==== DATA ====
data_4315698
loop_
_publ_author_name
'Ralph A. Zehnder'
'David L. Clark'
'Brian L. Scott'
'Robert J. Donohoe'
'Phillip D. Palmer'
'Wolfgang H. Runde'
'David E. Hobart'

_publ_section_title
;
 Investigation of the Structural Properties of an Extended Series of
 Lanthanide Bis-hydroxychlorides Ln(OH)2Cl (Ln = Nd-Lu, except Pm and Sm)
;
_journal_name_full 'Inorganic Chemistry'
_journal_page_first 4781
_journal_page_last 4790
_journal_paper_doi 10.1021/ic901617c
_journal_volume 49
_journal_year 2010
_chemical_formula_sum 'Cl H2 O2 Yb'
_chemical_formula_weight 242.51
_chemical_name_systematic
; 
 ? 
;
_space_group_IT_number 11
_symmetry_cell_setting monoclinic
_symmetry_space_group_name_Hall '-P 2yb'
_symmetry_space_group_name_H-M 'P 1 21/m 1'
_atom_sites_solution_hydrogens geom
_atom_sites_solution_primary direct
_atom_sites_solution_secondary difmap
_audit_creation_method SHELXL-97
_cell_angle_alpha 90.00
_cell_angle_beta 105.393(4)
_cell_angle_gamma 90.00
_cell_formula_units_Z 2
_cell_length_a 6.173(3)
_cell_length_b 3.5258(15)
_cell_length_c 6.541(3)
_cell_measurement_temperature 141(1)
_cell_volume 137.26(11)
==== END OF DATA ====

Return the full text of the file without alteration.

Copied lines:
data_4315698
loop_
_publ_author_name
'Ralph A. Zehnder'
'David L. Clark'
'Brian L. Scott'
'Robert J. Donohoe'
'Phillip D. Palmer'
'Wolfgang H. Runde'
'David E. Hobart'

_publ_section_title
;
 Investigation of the Structural Properties of an Extended Series of
 Lanthanide Bis-hydroxychlorides Ln(OH)2Cl (Ln = Nd-Lu, except Pm and Sm)
;
_journal_name_full 'Inorganic Chemistry'
_journal_page_first 4781
_journal_page_last 4790
_journal_paper_doi 10.1021/ic901617c
_journal_volume 49
_journal_year 2010
_chemical_formula_sum 'Cl H2 O2 Yb'
_chemical_formula_weight 242.51
_chemical_name_systematic
; 
 ? 
;
_space_group_IT_number 11
_symmetry_cell_setting monoclinic
_symmetry_space_group_name_Hall '-P 2yb'
_symmetry_space_group_name_H-M 'P 1 21/m 1'
_atom_sites_solution_hydrogens geom
_atom_sites_solution_primary direct
_atom_sites_solution_secondary difmap
_audit_creation_method SHELXL-97
_cell_angle_alpha 90.00
_cell_angle_beta 105.393(4)
_cell_angle_gamma 90.00
_cell_formula_units_Z 2
_cell_length_a 6.173(3)
_cell_length_b 3.5258(15)
_cell_length_c 6.541(3)
_cell_measurement_temperature 141(1)
_cell_volume 137.26(11)